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What regular expressions are (and aren’t)

In this section we will explore the similarities and differences between the terms “regular expressions”, “wildcards”, and “shell globbing”, and learn some of the basic syntax of regular expressions.

Regular expressions

A regular expression is a series of special characters that describe a pattern in a string of text according to a standardized set of rules.

Some regular expressions can be difficult to read at first because every character in the expression has a specific rule-defined meaning. For example, the regular expression below contains letters, numbers, and punctuation to describe a typical username consisting of a specific number of lowercase characters and numbers as well as (optionally) a hyphen or underscore:

Anatomy of a regular expression

(Image from Learn Regex the Easy Way)

Specifically, this pattern will match the text john_doe, jo-hn_doe and john12_as, but not Jo because that string contains an uppercase letter (and is also too short).


A wildcard is a special character that represents one or more unknown other characters. It is very common in a wide range of contexts and applications – particularly when searching through text – to have one or more wildcards available to expand the range of possible results.

For example, in MS Word, you can use the ? character to find any single character (including spaces). So, searching for c?t would find each of the following results: cat, cot, cut, c t. Other wildcard characters match any number of characters, the beginning of a word, the end of a word, and so on.

Often, such wildcards are different in every application (in other words, they are not standardized or “regularized”). This can be confusing if you switch between applications.

Regular expressions, on the other hand, are a standardized set of conventions for finding patterns in strings of text where the definition of each special character typically does not differ between applications and implementations. (Other aspects of regex behaviour may differ between “flavours” of regex, however, but the syntax usually remains the same.)

The wildcard symbol for matching a single character in regex is . (a single dot or period). This is equivalent to ? in MS Word, while the ? in regex has a very different usage: it represents either zero or one instances of the preceding character.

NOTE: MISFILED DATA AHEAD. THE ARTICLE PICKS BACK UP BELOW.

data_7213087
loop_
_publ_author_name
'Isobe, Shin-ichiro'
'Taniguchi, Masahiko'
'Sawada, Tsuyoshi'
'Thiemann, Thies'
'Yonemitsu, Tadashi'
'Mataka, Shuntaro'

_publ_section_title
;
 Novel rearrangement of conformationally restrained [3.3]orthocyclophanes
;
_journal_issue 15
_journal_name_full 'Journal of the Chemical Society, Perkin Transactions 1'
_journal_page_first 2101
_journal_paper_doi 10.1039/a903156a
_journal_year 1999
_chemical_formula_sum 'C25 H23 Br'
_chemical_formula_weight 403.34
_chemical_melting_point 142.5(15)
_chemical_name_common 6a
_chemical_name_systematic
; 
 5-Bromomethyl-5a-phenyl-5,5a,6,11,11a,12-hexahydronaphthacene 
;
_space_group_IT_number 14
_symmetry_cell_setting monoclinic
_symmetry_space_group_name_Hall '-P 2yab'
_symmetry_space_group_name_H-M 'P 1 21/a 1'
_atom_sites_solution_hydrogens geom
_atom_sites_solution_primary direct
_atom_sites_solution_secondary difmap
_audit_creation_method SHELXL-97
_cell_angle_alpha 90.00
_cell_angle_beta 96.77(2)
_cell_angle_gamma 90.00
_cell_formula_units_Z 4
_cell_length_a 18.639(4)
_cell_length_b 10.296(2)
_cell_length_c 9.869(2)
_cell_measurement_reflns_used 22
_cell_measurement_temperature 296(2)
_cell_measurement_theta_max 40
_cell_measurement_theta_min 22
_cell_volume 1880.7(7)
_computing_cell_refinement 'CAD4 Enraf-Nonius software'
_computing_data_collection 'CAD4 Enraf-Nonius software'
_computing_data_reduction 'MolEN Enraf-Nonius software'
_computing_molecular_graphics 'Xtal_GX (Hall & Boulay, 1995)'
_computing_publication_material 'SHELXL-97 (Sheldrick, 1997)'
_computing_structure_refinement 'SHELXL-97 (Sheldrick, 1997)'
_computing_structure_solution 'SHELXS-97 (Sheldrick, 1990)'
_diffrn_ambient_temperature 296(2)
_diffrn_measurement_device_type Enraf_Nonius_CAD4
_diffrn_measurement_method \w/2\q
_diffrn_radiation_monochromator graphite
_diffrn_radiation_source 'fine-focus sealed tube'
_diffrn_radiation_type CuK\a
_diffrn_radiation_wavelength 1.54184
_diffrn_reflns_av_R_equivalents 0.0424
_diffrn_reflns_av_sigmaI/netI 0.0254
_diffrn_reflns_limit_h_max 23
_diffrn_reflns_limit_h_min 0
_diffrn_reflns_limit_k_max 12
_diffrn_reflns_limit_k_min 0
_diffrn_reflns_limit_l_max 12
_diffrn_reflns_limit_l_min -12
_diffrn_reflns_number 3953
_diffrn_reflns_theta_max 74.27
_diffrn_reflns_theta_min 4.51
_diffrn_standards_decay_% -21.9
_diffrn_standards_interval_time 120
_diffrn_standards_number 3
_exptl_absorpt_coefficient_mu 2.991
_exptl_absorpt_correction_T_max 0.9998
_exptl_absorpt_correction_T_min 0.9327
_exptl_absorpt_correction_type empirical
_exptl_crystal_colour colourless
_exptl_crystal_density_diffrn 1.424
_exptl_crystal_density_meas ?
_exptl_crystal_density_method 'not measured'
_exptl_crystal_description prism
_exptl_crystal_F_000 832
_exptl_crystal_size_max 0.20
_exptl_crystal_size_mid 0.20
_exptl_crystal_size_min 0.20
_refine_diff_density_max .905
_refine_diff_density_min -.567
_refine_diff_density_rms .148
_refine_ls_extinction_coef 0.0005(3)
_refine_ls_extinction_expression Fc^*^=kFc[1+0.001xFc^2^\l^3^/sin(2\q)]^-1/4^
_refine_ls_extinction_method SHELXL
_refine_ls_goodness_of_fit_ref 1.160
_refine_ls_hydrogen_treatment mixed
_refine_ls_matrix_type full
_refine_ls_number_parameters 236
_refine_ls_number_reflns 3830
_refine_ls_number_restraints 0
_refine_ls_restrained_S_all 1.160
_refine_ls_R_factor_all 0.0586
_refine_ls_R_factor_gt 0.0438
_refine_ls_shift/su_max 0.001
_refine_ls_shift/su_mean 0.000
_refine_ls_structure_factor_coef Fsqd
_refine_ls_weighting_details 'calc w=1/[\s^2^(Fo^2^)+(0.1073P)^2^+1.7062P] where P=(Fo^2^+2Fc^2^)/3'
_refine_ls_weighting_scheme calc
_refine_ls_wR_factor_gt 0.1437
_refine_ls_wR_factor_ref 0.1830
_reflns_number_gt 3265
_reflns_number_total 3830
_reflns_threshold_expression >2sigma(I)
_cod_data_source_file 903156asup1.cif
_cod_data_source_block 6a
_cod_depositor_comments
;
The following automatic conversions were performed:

Shell globbing

If you use the UNIX command-line (or shell), it is important to note that the shell itself is not capable of interpreting regular expressions. Instead, separate shell programs, for example, grep, sed, or awk, are used to parse regex.

This is an important distinction to make, because the shell has a feature called filename expansion or shell globbing that in some ways can look very similar. For example, the wildcard for matching any number of characters or all files in the directory in a shell context is *:

ls * # list all files in directory and subdirectories
ls *.txt # list all files in the directory with the extension .txt
ls test.* # list any file named "test", e.g.: test.txt, test.doc, test.png, etc
ls t*.* # list all files beginning with "t", with any extension

This is different from the way that the * character is used in regex, where it means zero or more instances of the previous character.

Another similar-but-different feature of shell globbing and regex is the ability to define a range or class of characters using square brackets. For example, [a-z] means all lowercase letters from a to z, and [0-9] means all numbers from 0 to 9. So if you have a group of files in a directory with filenames test1.txt, test2.txt, test3.txt, test4.txt and so on, you could list them all with the following command:

ls test[0-9].txt

Square brackets operate in a very similar way in regular expressions, however combining them with other shell globbing characters can lead to unexpected results. For example, the following command lists all files with the extension .md in a directory whose filenames begin with any letter between a and l:

ls -l [a-l]*.md

This is because the shell expands the expression [a-l] as any character between a and l, and then expands * to any sequence of characters following that initial letter, followed by the literal string .md (the file extension). If [a-l]*.md were interpreted as a regular expression, however, it would match zero or more instances (*) of a character between a and l ([a-l]), followed by any single character (.) and finally the literal string md.

In order to make sure that regexes you are providing to a program like grep on the command-line are not accidentally expanded by the shell, it is always a good idea to escape any regex you are using by surrounding it in quotation marks.